As for the Atlanta gunman, his sister-in-law described Brian Nichols as “a good person.” She added, “He didn’t come from a broken home. He’s not a person who hung out in the streets and was always in jail. He came up living a good life.” Raised in a comfortable middle-class black family, Nichols attended two different colleges but dropped out of both, in one case after facing charges of assault and battery, in the other after he was dismissed from the football team for theft.
Nichols had lived in the Atlanta area since 1995 and most recently worked as a computer technician at a subsidiary of United Parcel Service. He lost that job last September, when he was arrested and charged with rape. His ex-girlfriend alleged that he invaded her home, binding her with duct tape and sexually assaulting her over three days, while armed with a loaded machine gun. He was held in Fulton County Jail for the past six months, but his first trial on the charges ended last week in a mistrial. The retrial—with a life sentence likely upon conviction—was to begin the day Nichols overpowered the sheriff’s deputy and took her gun.
While Nichols did not kill himself, as Ratzmann did, self-destruction certainly seems to have been his goal. He marched into the courtroom that was to hear his case and deliberately shot to death the judge and court reporter. After that, he could have had little hope of escaping from the Fulton County Courthouse alive. When he nevertheless made a clean getaway, he made little effort to escape the massive police dragnet throughout northern Georgia. He told the woman he took hostage, as he watched television news reports of the manhunt, “Look at my eyes, I’m already dead.”
Nichols’ treatment of Ashley Smith, the woman he held captive for several hours, showed a much different side of his personality than the killing spree at the courthouse. He reportedly engaged in long discussions with Smith, responded sympathetically to her account of herself as a young widow with a small child—her husband had been stabbed to death several years earlier—and eventually allowed her to go, knowing she would call the police. When they came, he waved some white clothing and surrendered peacefully.
One can, of course, enumerate many superficial differences between the homicidal outbursts in Georgia and Wisconsin. One took place in a southern city, the other in a northern suburb. One gunman was black, the other white. One targeted the representatives of state authority—a judge, a court reporter, a sheriff’s deputy, a Customs officer—the other directed his rage against members of his own church. One killed himself at the scene of his violent rampage, the other fled, took a hostage, then gave himself up without incident.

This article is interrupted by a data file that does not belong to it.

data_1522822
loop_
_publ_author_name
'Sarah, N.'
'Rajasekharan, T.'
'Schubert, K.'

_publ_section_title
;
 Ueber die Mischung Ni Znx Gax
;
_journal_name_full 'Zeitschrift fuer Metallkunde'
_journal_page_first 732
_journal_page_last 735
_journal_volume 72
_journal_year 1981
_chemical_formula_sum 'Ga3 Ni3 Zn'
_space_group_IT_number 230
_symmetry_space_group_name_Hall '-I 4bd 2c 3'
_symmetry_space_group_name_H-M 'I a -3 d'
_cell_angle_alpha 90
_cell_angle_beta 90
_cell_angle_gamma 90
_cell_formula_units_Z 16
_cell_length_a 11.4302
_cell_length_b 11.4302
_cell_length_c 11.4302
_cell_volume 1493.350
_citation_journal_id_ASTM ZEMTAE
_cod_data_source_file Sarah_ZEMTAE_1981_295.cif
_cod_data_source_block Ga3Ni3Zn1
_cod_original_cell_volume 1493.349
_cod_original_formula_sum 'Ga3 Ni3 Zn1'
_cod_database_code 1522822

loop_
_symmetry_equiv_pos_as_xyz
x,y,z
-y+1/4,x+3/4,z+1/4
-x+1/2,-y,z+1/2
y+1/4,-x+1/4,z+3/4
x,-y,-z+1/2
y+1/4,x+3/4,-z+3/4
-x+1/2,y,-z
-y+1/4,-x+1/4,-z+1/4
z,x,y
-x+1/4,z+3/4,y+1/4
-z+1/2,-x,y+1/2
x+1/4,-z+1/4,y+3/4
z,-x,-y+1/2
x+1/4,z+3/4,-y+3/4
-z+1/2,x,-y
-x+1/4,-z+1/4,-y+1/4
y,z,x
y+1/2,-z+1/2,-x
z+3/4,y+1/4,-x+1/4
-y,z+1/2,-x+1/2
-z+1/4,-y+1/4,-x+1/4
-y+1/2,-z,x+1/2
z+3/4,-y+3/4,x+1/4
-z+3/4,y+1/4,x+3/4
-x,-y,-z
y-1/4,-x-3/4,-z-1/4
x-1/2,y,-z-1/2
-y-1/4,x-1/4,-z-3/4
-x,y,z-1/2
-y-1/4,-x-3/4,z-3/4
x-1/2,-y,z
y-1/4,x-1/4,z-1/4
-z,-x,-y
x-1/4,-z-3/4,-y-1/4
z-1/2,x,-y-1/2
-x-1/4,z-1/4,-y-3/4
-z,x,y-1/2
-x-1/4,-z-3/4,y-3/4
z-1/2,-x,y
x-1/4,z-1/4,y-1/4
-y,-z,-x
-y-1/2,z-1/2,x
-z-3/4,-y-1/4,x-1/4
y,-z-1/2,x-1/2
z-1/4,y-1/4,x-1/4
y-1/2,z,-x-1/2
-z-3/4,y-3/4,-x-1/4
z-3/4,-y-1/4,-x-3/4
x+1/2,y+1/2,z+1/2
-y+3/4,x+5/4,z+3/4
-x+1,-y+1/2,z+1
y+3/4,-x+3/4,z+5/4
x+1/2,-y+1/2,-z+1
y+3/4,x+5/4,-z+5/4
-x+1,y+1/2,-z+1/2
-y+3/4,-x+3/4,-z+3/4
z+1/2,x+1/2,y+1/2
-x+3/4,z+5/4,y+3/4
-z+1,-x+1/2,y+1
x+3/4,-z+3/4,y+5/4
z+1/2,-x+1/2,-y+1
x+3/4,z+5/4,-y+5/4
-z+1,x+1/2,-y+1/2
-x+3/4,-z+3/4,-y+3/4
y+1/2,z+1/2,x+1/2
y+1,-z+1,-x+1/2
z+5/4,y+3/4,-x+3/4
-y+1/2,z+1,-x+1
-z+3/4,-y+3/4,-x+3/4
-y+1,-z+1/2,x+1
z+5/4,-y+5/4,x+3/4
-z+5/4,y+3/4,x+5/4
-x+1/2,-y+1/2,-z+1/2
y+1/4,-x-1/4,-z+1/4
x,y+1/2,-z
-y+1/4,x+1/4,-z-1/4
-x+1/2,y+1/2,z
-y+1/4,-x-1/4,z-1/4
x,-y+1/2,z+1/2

The two men were both computer technicians, but otherwise had quite different social histories.
Nichols had the more comfortable upbringing, his father a businessman and his mother an Internal Revenue Service employee. He attended private schools and several years of college. Ratzmann was struggling economically. Nichols had a record of previous violence and was in jail facing a charge of sexual assault against his ex-girlfriend. Ratzmann, unmarried and sharing a home with his mother and adult sister, had never had contact with the law.
Mediated through such typical accidents of personal biography and circumstance, what is expressed here is a social tendency. What made the most recent events exceptional was not their bloody character, but the large number of casualties. If Ratzmann and Nichols had killed “only” one victim and then themselves, their actions would have drawn scarcely any notice. Such tragedies take place on a daily basis in the United States. (See “An epidemic of murder-suicide in US”) Far from being isolated events, the killings in Georgia and Wisconsin highlight a pattern of behavior which must have deeper social roots.
The tensions within American society—compounded of problems with finances, family relationships, health, even the search for meaning in life—find no positive or progressive outlet today. There is no great social or political movement which gives hope or positive perspective to the vast majority of the American people who are not rich and who find themselves in an increasingly difficult struggle year by year.
The ruling elite is systematically shutting down all avenues for the expression of these social tensions within the existing political and economic system. The two official political parties express only the interests of rival factions within the financial oligarchy. The organizations such as unions and civil rights groups, which once provided an avenue, however limited, for the assertion of the interests of the oppressed, have been completely neutered.
The legal system, the last resort of desperate men like Bart Ross, is being closed off as well. The current Congress has already adopted legislation shutting off most class-action lawsuits, and is on the verge of passing a bankruptcy bill that will remove that traditional remedy for failed small businessmen and growing numbers of working and middle-class people. Next on the agenda is “malpractice reform,” to prevent victims of medical errors or malfeasance from having their day in court.
One by one, safety valves are being shut off. But the underlying social tensions continue to build, fueled by the central fact of American life: the enormous and ever-increasing social polarization—the heaping up of vast wealth for a tiny minority and the increasingly strained circumstances of tens of millions of working people. At present, this social crisis is revealed largely in the actions of the more unstable individuals, where questions of temperament, mental illness or religious delusion play an important role. Ultimately, however, these social tensions must find wider—and politically conscious—expression. This requires the building of a mass political movement from below, one that will break through the prevailing atmosphere of political and cultural reaction and challenge the diseased and dehumanizing capitalist order.